It is not often that an issue approved by the Cabinet, after having been vetted by a group of ministers (GoM), is sent back to the GoM for review. But such has been the fate, for understandable reasons, of the national policy on bio-fuels which was formally okayed by the Cabinet Committee on Economic Affairs in September. What has triggered this unusual move is the rural development ministry’s plea that the techno-economic feasibility of bio-energy plantations needs to be validated through on-field trials and demonstrations before being commercialised. After all, not much is known about the agronomic practices for growing jatropha, the main bio-fuel species, or the technology and economics of down-the-line oil extraction and bio-fuel production operations. The potential environmental impact of large scale mono-species jatropha plantations is also unknown. The millions of jatropha saplings planted in Chhattisgarh in past years are yet to come to bearing, and the effort to introduce these plants in Haryana collapsed because the plant could not withstand the summer heat.
Despite this knowledge gap, the national bio-fuel policy mooted that jatropha be grown on a big enough scale to produce green-fuel that would be enough to replace as much as 20 per cent of petrol and diesel consumption by 2017. This would require bio-energy plantations to cover between 30 million and 40 million hectares of land — an area larger than that under wheat today. That such goals are unattainable is obvious, as is the fact that so much waste land is unlikely to be available, in view of the overall scarcity of land and its ownership issues. The forest departments and panchayats, which own much of the degraded land, are known to be reluctant to part with them. And arable agricultural land ought not be diverted from food crops; nor is it expected to be diverted, unless the economic feasibility of bio-fuel production is established. Besides, the target of enhancing the petrol-blending level to 20 per cent in the next decade or less seems Utopian, considering that even the 5 per cent doping level already mandated has remained elusive and the plans to upscale it to 10 per cent by last month were unceremoniously shelved for want of adequate ethanol.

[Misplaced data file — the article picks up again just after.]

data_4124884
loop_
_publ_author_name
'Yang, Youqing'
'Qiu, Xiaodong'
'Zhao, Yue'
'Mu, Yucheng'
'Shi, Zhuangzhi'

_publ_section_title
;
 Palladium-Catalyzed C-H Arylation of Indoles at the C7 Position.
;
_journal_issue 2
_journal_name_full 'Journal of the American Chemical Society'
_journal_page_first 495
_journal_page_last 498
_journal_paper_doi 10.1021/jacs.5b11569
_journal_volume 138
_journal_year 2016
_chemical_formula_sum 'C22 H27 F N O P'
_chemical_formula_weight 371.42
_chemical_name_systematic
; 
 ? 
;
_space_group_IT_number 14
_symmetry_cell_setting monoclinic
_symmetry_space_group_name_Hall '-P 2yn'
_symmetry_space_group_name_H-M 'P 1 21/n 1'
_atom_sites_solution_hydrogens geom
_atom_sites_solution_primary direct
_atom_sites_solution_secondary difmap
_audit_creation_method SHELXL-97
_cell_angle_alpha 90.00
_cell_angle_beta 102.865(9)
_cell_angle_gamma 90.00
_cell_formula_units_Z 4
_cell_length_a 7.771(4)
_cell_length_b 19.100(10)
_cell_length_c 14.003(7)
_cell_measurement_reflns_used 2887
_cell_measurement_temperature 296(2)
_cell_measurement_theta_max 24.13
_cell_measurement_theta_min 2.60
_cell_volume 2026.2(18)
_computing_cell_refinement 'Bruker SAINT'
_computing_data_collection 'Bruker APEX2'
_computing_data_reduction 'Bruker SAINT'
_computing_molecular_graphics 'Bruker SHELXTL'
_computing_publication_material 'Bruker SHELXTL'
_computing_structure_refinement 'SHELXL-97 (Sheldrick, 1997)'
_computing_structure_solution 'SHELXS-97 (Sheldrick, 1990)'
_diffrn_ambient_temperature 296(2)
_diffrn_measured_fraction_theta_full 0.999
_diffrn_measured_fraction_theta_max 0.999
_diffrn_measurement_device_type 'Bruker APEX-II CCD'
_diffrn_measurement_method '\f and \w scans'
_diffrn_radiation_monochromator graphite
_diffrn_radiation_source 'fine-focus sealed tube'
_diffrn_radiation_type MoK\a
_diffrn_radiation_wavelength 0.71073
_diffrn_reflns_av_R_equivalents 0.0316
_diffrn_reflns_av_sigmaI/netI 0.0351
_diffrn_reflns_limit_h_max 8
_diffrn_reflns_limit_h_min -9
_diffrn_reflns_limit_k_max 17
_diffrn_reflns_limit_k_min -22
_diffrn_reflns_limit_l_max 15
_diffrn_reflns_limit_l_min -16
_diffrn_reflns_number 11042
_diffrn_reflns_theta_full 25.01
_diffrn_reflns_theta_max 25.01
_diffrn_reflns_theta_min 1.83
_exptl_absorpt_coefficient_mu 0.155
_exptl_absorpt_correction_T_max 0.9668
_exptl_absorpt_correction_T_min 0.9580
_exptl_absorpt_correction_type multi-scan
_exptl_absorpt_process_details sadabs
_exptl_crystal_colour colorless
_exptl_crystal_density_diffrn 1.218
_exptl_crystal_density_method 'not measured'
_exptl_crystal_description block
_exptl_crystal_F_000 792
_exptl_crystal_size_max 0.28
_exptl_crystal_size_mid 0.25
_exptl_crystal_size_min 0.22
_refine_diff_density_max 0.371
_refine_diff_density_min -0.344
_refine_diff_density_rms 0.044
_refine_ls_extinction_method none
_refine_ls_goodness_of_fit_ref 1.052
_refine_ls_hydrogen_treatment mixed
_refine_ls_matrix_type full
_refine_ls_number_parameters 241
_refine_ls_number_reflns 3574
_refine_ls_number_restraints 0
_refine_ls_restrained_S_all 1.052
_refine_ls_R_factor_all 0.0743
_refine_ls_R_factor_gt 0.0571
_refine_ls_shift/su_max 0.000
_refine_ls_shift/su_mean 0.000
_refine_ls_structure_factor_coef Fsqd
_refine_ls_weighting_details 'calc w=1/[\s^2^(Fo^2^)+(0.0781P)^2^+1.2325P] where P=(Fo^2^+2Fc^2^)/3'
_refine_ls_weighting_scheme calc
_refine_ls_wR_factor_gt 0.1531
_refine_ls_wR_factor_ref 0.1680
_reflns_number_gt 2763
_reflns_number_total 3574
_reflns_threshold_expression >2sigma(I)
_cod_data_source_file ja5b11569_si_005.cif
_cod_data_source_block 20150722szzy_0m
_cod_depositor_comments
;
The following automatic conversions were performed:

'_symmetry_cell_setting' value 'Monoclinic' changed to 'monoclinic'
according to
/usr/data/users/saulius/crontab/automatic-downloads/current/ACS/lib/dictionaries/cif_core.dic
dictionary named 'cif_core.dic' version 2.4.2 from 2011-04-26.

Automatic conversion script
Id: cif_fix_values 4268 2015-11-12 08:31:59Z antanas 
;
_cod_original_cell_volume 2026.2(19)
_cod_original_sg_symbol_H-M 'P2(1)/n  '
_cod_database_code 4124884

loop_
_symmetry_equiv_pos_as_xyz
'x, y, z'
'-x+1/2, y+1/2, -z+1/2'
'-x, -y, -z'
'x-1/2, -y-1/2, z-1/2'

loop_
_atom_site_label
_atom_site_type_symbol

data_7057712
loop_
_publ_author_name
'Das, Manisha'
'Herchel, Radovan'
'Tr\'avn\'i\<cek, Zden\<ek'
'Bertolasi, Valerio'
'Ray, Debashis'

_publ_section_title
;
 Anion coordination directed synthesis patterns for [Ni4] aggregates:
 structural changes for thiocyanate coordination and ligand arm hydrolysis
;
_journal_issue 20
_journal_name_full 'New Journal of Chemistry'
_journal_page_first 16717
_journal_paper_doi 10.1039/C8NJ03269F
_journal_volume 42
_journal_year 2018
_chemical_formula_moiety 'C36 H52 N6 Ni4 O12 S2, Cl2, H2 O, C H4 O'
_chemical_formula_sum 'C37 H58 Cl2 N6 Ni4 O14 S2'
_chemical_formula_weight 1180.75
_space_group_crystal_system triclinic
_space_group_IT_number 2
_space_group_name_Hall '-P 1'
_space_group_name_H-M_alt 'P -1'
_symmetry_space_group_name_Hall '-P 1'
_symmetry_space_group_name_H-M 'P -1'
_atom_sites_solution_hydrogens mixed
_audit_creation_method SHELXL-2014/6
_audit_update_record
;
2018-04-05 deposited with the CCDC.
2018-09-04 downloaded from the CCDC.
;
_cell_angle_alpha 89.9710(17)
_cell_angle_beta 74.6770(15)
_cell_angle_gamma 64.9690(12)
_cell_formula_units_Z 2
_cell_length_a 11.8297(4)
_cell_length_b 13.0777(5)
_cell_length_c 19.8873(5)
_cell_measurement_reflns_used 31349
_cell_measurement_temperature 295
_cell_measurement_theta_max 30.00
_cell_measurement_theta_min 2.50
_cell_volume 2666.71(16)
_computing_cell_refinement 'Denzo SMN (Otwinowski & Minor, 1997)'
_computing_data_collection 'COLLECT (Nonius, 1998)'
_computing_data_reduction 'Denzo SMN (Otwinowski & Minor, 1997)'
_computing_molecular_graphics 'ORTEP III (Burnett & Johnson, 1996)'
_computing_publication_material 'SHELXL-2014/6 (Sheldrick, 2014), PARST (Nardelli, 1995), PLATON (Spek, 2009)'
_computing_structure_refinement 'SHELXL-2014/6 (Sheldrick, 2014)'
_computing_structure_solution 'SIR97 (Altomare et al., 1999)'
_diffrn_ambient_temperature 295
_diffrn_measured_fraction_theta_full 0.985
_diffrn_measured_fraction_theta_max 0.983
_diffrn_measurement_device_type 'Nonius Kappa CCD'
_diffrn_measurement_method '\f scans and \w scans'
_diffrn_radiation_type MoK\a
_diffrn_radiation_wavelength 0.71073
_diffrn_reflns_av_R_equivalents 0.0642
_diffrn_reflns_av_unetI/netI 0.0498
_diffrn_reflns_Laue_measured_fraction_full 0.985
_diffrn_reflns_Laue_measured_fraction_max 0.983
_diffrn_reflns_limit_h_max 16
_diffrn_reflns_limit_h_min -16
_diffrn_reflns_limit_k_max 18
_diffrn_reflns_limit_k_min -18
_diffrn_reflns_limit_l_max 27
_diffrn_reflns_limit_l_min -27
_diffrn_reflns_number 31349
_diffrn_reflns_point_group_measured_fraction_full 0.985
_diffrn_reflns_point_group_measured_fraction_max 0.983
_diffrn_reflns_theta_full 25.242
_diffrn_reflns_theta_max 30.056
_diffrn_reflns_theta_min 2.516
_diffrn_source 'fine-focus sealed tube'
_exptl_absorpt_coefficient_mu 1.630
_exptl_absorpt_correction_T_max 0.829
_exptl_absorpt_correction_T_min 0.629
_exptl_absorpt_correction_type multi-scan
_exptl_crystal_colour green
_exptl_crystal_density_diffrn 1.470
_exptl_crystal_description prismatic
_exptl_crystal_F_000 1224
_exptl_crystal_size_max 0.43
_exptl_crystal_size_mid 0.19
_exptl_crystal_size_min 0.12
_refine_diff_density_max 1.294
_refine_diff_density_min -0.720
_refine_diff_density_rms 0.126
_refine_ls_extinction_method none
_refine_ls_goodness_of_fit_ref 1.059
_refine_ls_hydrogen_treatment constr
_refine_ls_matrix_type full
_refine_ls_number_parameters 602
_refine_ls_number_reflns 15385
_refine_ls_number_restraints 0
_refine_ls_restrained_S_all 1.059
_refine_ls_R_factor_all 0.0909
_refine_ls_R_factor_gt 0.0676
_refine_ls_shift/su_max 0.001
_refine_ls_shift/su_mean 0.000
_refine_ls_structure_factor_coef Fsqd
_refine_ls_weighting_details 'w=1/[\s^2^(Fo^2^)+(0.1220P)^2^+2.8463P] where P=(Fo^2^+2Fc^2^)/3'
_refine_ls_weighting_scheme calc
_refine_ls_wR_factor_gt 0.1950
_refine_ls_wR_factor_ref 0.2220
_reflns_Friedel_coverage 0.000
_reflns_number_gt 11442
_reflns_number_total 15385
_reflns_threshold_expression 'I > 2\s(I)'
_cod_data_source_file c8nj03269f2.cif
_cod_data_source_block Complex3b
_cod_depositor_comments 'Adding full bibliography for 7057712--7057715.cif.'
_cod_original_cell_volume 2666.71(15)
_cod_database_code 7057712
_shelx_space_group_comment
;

Even if all these issues are either brushed aside or resolved, the fundamental question that remains unanswered is whether the land-based production of bio-fuel will serve the intended objectives of achieving energy security and protecting the environment without adverse side-effects, such as scarcity of, and escalation in, food prices. This is an issue being debated globally, especially after the recent spurt in the prices of all agro-commodities, including foodgrain—caused, in part, by the diversion of corn and edible oils to bio-fuel production. The view is gaining ground that most countries, including India, have rolled out their bio-fuel plans without weighing the pitfalls and the risks. Those advocating caution on this front include the generally trustworthy Food and Agriculture Organisation (FAO) of the United Nations,and the UK’s national science academy, the Royal Society. It makes sense, therefore, to comprehensively test the techno-economic and environmental parameters of bio-fuel production before committing vast tracts of scarce land for it. The use of agricultural and agro-industrial by-products, such as bio-mass and molasses, for manufacturing bio-fuel is probably a far better option and needs to be encouraged.